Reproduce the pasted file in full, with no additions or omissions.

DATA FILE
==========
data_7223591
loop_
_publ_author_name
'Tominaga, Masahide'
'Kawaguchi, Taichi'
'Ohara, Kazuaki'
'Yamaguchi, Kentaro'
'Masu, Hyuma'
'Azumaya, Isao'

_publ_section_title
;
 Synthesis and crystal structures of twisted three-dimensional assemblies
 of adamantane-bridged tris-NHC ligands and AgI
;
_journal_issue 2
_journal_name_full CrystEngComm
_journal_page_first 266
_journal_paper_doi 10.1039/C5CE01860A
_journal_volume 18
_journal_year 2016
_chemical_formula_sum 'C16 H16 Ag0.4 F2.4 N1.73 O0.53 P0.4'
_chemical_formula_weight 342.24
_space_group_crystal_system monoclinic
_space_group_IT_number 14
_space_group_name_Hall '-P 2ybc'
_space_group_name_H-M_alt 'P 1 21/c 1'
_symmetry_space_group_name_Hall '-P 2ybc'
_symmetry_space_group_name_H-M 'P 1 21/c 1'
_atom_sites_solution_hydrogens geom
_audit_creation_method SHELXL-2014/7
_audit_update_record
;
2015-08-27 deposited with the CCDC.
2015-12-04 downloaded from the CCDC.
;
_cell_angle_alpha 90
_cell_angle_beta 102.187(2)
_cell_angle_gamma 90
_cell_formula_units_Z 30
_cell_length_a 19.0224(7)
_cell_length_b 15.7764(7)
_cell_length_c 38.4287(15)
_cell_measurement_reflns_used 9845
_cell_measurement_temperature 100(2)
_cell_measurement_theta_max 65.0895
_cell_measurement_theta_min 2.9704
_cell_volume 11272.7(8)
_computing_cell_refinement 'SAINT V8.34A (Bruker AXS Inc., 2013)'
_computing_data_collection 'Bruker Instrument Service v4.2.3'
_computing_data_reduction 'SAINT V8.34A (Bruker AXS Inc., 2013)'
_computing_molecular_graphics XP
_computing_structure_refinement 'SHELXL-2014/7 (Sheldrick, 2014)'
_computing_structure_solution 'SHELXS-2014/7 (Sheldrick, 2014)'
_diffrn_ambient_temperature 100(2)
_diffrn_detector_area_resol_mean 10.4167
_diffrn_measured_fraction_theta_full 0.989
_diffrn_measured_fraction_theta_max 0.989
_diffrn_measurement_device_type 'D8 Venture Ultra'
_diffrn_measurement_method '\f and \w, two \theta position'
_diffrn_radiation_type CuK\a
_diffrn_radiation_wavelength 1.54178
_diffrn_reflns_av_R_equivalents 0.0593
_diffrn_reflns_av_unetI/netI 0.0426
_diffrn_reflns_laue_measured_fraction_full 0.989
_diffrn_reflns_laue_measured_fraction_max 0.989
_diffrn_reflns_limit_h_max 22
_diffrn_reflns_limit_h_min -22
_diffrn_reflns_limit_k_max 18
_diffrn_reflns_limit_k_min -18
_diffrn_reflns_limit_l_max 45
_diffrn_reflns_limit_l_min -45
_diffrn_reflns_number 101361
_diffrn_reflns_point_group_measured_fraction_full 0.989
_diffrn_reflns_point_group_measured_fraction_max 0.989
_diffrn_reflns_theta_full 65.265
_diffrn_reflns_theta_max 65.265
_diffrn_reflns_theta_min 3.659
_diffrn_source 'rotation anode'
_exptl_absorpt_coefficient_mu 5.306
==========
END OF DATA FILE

data_7223591
loop_
_publ_author_name
'Tominaga, Masahide'
'Kawaguchi, Taichi'
'Ohara, Kazuaki'
'Yamaguchi, Kentaro'
'Masu, Hyuma'
'Azumaya, Isao'

_publ_section_title
;
 Synthesis and crystal structures of twisted three-dimensional assemblies
 of adamantane-bridged tris-NHC ligands and AgI
;
_journal_issue 2
_journal_name_full CrystEngComm
_journal_page_first 266
_journal_paper_doi 10.1039/C5CE01860A
_journal_volume 18
_journal_year 2016
_chemical_formula_sum 'C16 H16 Ag0.4 F2.4 N1.73 O0.53 P0.4'
_chemical_formula_weight 342.24
_space_group_crystal_system monoclinic
_space_group_IT_number 14
_space_group_name_Hall '-P 2ybc'
_space_group_name_H-M_alt 'P 1 21/c 1'
_symmetry_space_group_name_Hall '-P 2ybc'
_symmetry_space_group_name_H-M 'P 1 21/c 1'
_atom_sites_solution_hydrogens geom
_audit_creation_method SHELXL-2014/7
_audit_update_record
;
2015-08-27 deposited with the CCDC.
2015-12-04 downloaded from the CCDC.
;
_cell_angle_alpha 90
_cell_angle_beta 102.187(2)
_cell_angle_gamma 90
_cell_formula_units_Z 30
_cell_length_a 19.0224(7)
_cell_length_b 15.7764(7)
_cell_length_c 38.4287(15)
_cell_measurement_reflns_used 9845
_cell_measurement_temperature 100(2)
_cell_measurement_theta_max 65.0895
_cell_measurement_theta_min 2.9704
_cell_volume 11272.7(8)
_computing_cell_refinement 'SAINT V8.34A (Bruker AXS Inc., 2013)'
_computing_data_collection 'Bruker Instrument Service v4.2.3'
_computing_data_reduction 'SAINT V8.34A (Bruker AXS Inc., 2013)'
_computing_molecular_graphics XP
_computing_structure_refinement 'SHELXL-2014/7 (Sheldrick, 2014)'
_computing_structure_solution 'SHELXS-2014/7 (Sheldrick, 2014)'
_diffrn_ambient_temperature 100(2)
_diffrn_detector_area_resol_mean 10.4167
_diffrn_measured_fraction_theta_full 0.989
_diffrn_measured_fraction_theta_max 0.989
_diffrn_measurement_device_type 'D8 Venture Ultra'
_diffrn_measurement_method '\f and \w, two \theta position'
_diffrn_radiation_type CuK\a
_diffrn_radiation_wavelength 1.54178
_diffrn_reflns_av_R_equivalents 0.0593
_diffrn_reflns_av_unetI/netI 0.0426
_diffrn_reflns_laue_measured_fraction_full 0.989
_diffrn_reflns_laue_measured_fraction_max 0.989
_diffrn_reflns_limit_h_max 22
_diffrn_reflns_limit_h_min -22
_diffrn_reflns_limit_k_max 18
_diffrn_reflns_limit_k_min -18
_diffrn_reflns_limit_l_max 45
_diffrn_reflns_limit_l_min -45
_diffrn_reflns_number 101361
_diffrn_reflns_point_group_measured_fraction_full 0.989
_diffrn_reflns_point_group_measured_fraction_max 0.989
_diffrn_reflns_theta_full 65.265
_diffrn_reflns_theta_max 65.265
_diffrn_reflns_theta_min 3.659
_diffrn_source 'rotation anode'
_exptl_absorpt_coefficient_mu 5.306